Drink the Water



Liquor has never touched my Middle Eastern father’s lips. Or so he claims. In the late sixties, when he lived a spell in Munich, embarked on spontaneous sojourns to Italy, and dated a Finnish broad named Helvi I once saw in a faded wallet-size photo—activities that made him sound so much more alluring than the stern killjoy I remember—I like to think he nursed a few carefree beers just like any lonely expat. When he made his way to New York a few years later, renting a dingy studio on the upper reaches of Broadway, when he was still the man my mother fell for—an Arab version of Adrian Zmed with a rustling gold chain around his neck and swarthy looks that back then meant you were handsome, not a possible terrorist—he used to smoke cigarettes, my mother tells me. Perhaps he also took nips of whiskey from a flask.

But the only father I know, the real one, returned from a trip to Saudi Arabia when I was eight years old a sudden gung-ho Muslim. He was no longer the aggressive moderate who was content with me just saying Bissmilah at the start of each meal. Now, every moment he wasn’t holed up in a Hilton for work or stuffing fried eggplant into pita bread at the dinner table was spent hunched over a miniature Koran, recapturing the lost Islam of his youth, of his family, of the native Syria he hadn’t called home for more than two decades.

Freshly brewed mint iced tea. Distilled water from the Poland Springs gallon bottles that lined our laundry room. Dr. Pepper, when its effervescence became a salve for the wheezing that permeated my bronchitis-ridden childhood. These were the beverages welcome in our teetotaler home. Although my mother, a Catholic girl from Queens, didn’t have religion propelling her consumption habits, she harbored something worse: distaste for even innocent bubbles. “Champagne burns my ears,” I remember her whining—and she rarely invited company over for anything more than a cup of Earl Grey.

While my father’s religious upgrade was, I suspect, inevitable, 1987’s biggest surprise arrived when the general contractors my parents hired to strip our living room of dark paneling erected not only Sheetrock, but a bar in the basement. My father is known for eccentric ideas and the urgency associated with implementing them. But for a family that shunned alcohol, desire for a structure that by its very existence promoted the swilling of booze seemed ludicrous, masochistic.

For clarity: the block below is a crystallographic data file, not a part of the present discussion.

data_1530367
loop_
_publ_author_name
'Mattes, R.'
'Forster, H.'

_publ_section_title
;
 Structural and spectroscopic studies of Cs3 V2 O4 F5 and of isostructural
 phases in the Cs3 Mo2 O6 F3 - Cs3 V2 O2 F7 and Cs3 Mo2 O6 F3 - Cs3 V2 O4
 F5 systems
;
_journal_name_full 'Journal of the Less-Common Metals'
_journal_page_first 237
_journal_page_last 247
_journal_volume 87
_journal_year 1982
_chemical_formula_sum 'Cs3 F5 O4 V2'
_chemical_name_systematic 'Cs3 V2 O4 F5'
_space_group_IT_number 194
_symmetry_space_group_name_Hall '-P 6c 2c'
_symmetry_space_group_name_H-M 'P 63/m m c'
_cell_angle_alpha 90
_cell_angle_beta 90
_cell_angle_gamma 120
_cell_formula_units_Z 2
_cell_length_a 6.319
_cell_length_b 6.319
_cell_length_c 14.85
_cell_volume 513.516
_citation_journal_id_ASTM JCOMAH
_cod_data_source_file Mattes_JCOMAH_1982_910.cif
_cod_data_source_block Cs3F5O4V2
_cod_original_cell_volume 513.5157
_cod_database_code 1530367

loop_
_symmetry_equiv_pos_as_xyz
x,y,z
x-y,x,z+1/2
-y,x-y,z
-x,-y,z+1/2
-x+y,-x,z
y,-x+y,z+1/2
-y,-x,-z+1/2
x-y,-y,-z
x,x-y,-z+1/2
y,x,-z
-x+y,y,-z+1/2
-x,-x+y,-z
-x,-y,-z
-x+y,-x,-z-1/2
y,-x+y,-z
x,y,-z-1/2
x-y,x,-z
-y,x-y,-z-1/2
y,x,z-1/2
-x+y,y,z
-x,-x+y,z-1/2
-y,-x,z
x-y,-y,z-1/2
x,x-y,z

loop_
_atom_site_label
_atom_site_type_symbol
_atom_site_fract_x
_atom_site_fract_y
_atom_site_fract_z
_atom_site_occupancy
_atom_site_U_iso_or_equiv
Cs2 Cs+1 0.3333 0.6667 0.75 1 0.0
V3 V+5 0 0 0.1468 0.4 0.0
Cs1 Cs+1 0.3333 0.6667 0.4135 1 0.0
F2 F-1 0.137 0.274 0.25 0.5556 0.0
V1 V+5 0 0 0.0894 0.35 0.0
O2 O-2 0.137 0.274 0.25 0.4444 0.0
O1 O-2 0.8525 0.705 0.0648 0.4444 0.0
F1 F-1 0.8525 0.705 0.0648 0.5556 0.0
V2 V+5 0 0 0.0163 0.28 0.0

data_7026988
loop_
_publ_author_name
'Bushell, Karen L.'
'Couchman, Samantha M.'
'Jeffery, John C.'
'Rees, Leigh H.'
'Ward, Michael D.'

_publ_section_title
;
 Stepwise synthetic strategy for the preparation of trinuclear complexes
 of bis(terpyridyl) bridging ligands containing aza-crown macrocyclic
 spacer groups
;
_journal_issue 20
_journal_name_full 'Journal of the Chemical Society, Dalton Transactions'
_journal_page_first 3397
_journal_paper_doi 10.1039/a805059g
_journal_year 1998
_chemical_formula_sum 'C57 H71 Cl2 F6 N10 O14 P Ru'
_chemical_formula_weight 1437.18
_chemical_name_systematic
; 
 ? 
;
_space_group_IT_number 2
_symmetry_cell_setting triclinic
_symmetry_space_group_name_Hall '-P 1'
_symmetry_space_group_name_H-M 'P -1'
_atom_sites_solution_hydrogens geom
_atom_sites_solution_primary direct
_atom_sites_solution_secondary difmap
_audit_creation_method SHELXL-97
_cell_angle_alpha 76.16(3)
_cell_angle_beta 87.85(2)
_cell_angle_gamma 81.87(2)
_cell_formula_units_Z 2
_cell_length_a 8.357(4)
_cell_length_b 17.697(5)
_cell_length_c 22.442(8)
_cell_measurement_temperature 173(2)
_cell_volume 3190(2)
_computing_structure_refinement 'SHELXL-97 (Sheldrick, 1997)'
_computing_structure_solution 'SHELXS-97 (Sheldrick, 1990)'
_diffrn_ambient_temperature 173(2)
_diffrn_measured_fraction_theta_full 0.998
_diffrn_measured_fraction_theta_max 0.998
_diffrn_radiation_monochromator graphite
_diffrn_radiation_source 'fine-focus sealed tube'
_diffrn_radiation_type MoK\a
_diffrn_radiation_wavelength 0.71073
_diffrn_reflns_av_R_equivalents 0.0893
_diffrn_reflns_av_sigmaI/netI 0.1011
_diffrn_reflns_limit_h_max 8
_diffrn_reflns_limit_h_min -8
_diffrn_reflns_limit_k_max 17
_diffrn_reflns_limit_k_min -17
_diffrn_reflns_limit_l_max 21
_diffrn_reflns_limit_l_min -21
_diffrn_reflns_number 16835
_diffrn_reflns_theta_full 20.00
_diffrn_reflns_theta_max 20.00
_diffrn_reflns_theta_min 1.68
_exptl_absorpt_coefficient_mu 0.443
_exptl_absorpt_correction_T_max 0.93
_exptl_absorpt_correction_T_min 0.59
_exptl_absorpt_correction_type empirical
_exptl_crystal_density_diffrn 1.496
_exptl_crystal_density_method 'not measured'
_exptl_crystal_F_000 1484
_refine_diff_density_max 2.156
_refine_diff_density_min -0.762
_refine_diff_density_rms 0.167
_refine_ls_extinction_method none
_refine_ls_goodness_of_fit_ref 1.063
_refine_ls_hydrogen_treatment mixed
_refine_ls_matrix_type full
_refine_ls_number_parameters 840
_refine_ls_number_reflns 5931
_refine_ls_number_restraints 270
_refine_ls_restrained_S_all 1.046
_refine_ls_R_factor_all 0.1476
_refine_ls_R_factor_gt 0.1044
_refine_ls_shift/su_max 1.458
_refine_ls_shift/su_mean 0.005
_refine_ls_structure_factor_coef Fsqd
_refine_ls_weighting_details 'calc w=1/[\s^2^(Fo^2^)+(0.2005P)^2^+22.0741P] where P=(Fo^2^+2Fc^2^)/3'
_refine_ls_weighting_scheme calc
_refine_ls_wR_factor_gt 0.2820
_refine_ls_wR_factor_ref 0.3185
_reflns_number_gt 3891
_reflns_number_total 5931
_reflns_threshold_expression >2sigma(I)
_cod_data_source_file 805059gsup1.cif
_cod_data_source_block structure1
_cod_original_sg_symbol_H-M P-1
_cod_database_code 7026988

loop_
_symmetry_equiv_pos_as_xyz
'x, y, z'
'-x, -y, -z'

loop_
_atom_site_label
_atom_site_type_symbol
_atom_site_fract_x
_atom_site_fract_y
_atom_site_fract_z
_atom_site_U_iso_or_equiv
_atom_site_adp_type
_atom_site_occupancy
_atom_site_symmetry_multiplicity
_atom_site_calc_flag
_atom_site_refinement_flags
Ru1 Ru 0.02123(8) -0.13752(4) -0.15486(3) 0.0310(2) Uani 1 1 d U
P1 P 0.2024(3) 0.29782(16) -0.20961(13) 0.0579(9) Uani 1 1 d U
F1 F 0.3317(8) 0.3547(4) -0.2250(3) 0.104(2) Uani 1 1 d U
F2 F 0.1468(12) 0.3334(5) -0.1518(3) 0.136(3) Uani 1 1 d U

“It is important to have a bar,” my father would say matter-of-factly when asked about this bizarre home addition. And so, the cedar marvel made its debut. Other than the minis of Johnnie Walker Red my father had managed to pluck, on his many trips, from the distracted flight attendant’s trolley, the bar was empty. “This is good stuff,” he would say as he carefully arranged the tiny bottles on the bar. Just holding the cool glass against his skin made him feel powerful. He had no idea what the amber liquid tasted like. He never would.

Brand names were important in my home. “Panasonic is not good enough. We must buy Sony,” my father would roar when it was time to buy a television. “Is Whirlpool really the best?” he would demand of the refrigerator salesman at Sears.

To him, acquiring Johnnie Walker was just another way of proving he had made it in America. That he would never crack it open, never take a swig, that it would sit for years, untouched on a bar collecting cobwebs of dust did not matter. He, a man once impoverished, forced to share a crowded floor with brothers and sisters for a night’s sleep, had a bar in his home, just like J. R. Ewing and Krystle Carrington.